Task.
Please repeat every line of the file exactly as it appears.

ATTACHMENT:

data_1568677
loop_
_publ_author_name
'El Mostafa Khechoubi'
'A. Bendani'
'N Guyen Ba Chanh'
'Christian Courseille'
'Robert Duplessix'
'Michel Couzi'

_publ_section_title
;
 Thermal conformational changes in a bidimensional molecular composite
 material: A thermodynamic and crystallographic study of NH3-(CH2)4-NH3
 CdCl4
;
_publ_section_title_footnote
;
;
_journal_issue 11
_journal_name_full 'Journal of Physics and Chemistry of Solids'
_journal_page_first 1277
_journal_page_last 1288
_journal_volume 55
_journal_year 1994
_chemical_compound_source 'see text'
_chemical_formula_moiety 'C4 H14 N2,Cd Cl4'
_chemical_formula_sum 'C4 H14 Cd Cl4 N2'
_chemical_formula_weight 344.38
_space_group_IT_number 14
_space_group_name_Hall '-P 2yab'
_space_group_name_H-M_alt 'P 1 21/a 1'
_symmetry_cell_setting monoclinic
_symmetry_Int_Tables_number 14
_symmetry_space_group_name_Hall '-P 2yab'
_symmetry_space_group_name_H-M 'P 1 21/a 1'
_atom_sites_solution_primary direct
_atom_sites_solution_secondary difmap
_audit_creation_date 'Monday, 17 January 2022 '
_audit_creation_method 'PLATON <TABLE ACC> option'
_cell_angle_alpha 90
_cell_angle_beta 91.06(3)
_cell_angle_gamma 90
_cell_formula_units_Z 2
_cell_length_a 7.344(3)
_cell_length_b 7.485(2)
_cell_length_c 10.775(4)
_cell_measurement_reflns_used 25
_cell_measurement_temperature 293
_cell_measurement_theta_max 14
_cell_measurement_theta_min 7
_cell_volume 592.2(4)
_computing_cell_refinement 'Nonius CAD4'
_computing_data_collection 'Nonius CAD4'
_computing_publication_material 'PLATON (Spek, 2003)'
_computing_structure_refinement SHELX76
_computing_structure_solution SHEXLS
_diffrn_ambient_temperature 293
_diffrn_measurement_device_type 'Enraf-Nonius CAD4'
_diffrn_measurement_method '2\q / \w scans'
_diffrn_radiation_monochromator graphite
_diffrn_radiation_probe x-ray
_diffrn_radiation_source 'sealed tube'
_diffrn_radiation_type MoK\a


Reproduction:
data_1568677
loop_
_publ_author_name
'El Mostafa Khechoubi'
'A. Bendani'
'N Guyen Ba Chanh'
'Christian Courseille'
'Robert Duplessix'
'Michel Couzi'

_publ_section_title
;
 Thermal conformational changes in a bidimensional molecular composite
 material: A thermodynamic and crystallographic study of NH3-(CH2)4-NH3
 CdCl4
;
_publ_section_title_footnote
;
;
_journal_issue 11
_journal_name_full 'Journal of Physics and Chemistry of Solids'
_journal_page_first 1277
_journal_page_last 1288
_journal_volume 55
_journal_year 1994
_chemical_compound_source 'see text'
_chemical_formula_moiety 'C4 H14 N2,Cd Cl4'
_chemical_formula_sum 'C4 H14 Cd Cl4 N2'
_chemical_formula_weight 344.38
_space_group_IT_number 14
_space_group_name_Hall '-P 2yab'
_space_group_name_H-M_alt 'P 1 21/a 1'
_symmetry_cell_setting monoclinic
_symmetry_Int_Tables_number 14
_symmetry_space_group_name_Hall '-P 2yab'
_symmetry_space_group_name_H-M 'P 1 21/a 1'
_atom_sites_solution_primary direct
_atom_sites_solution_secondary difmap
_audit_creation_date 'Monday, 17 January 2022 '
_audit_creation_method 'PLATON <TABLE ACC> option'
_cell_angle_alpha 90
_cell_angle_beta 91.06(3)
_cell_angle_gamma 90
_cell_formula_units_Z 2
_cell_length_a 7.344(3)
_cell_length_b 7.485(2)
_cell_length_c 10.775(4)
_cell_measurement_reflns_used 25
_cell_measurement_temperature 293
_cell_measurement_theta_max 14
_cell_measurement_theta_min 7
_cell_volume 592.2(4)
_computing_cell_refinement 'Nonius CAD4'
_computing_data_collection 'Nonius CAD4'
_computing_publication_material 'PLATON (Spek, 2003)'
_computing_structure_refinement SHELX76
_computing_structure_solution SHEXLS
_diffrn_ambient_temperature 293
_diffrn_measurement_device_type 'Enraf-Nonius CAD4'
_diffrn_measurement_method '2\q / \w scans'
_diffrn_radiation_monochromator graphite
_diffrn_radiation_probe x-ray
_diffrn_radiation_source 'sealed tube'
_diffrn_radiation_type MoK\a